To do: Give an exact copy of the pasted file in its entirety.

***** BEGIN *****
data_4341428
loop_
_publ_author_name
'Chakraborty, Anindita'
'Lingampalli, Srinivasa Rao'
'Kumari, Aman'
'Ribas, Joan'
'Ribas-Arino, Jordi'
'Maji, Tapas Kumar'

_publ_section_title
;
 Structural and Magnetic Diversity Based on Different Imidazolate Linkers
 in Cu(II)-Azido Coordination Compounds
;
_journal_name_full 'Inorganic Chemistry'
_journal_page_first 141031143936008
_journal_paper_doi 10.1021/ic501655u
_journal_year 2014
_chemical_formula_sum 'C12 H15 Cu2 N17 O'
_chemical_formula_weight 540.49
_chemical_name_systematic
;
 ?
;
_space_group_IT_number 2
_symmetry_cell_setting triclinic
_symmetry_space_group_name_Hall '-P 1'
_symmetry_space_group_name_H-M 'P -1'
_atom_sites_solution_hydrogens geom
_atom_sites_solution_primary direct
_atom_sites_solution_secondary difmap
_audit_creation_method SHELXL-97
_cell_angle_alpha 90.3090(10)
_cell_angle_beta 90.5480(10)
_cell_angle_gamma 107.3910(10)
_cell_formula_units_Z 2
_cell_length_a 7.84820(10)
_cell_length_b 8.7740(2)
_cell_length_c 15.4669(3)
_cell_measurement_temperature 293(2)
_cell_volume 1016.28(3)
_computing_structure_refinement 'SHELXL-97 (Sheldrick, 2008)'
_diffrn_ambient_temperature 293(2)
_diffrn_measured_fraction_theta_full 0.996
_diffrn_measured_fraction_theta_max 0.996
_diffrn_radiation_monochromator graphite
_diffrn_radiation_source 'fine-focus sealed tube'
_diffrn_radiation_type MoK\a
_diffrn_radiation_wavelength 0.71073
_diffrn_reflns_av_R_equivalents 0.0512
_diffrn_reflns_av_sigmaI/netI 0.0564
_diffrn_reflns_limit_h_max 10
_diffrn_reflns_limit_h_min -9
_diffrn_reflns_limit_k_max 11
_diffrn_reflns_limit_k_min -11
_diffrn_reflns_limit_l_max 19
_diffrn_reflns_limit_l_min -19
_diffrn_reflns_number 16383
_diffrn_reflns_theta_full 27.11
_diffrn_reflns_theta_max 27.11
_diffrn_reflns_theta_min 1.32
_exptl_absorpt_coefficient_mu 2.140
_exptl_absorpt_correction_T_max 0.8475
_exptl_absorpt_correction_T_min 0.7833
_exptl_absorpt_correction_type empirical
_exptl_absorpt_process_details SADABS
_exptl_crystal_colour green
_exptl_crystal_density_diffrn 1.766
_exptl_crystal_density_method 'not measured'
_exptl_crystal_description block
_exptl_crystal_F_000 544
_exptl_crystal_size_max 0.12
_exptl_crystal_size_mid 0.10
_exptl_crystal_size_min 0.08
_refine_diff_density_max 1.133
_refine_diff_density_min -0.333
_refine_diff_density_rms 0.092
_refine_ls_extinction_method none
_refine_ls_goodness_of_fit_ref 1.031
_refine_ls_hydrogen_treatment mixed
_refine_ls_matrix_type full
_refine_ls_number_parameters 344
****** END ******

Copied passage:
data_4341428
loop_
_publ_author_name
'Chakraborty, Anindita'
'Lingampalli, Srinivasa Rao'
'Kumari, Aman'
'Ribas, Joan'
'Ribas-Arino, Jordi'
'Maji, Tapas Kumar'

_publ_section_title
;
 Structural and Magnetic Diversity Based on Different Imidazolate Linkers
 in Cu(II)-Azido Coordination Compounds
;
_journal_name_full 'Inorganic Chemistry'
_journal_page_first 141031143936008
_journal_paper_doi 10.1021/ic501655u
_journal_year 2014
_chemical_formula_sum 'C12 H15 Cu2 N17 O'
_chemical_formula_weight 540.49
_chemical_name_systematic
;
 ?
;
_space_group_IT_number 2
_symmetry_cell_setting triclinic
_symmetry_space_group_name_Hall '-P 1'
_symmetry_space_group_name_H-M 'P -1'
_atom_sites_solution_hydrogens geom
_atom_sites_solution_primary direct
_atom_sites_solution_secondary difmap
_audit_creation_method SHELXL-97
_cell_angle_alpha 90.3090(10)
_cell_angle_beta 90.5480(10)
_cell_angle_gamma 107.3910(10)
_cell_formula_units_Z 2
_cell_length_a 7.84820(10)
_cell_length_b 8.7740(2)
_cell_length_c 15.4669(3)
_cell_measurement_temperature 293(2)
_cell_volume 1016.28(3)
_computing_structure_refinement 'SHELXL-97 (Sheldrick, 2008)'
_diffrn_ambient_temperature 293(2)
_diffrn_measured_fraction_theta_full 0.996
_diffrn_measured_fraction_theta_max 0.996
_diffrn_radiation_monochromator graphite
_diffrn_radiation_source 'fine-focus sealed tube'
_diffrn_radiation_type MoK\a
_diffrn_radiation_wavelength 0.71073
_diffrn_reflns_av_R_equivalents 0.0512
_diffrn_reflns_av_sigmaI/netI 0.0564
_diffrn_reflns_limit_h_max 10
_diffrn_reflns_limit_h_min -9
_diffrn_reflns_limit_k_max 11
_diffrn_reflns_limit_k_min -11
_diffrn_reflns_limit_l_max 19
_diffrn_reflns_limit_l_min -19
_diffrn_reflns_number 16383
_diffrn_reflns_theta_full 27.11
_diffrn_reflns_theta_max 27.11
_diffrn_reflns_theta_min 1.32
_exptl_absorpt_coefficient_mu 2.140
_exptl_absorpt_correction_T_max 0.8475
_exptl_absorpt_correction_T_min 0.7833
_exptl_absorpt_correction_type empirical
_exptl_absorpt_process_details SADABS
_exptl_crystal_colour green
_exptl_crystal_density_diffrn 1.766
_exptl_crystal_density_method 'not measured'
_exptl_crystal_description block
_exptl_crystal_F_000 544
_exptl_crystal_size_max 0.12
_exptl_crystal_size_mid 0.10
_exptl_crystal_size_min 0.08
_refine_diff_density_max 1.133
_refine_diff_density_min -0.333
_refine_diff_density_rms 0.092
_refine_ls_extinction_method none
_refine_ls_goodness_of_fit_ref 1.031
_refine_ls_hydrogen_treatment mixed
_refine_ls_matrix_type full
_refine_ls_number_parameters 344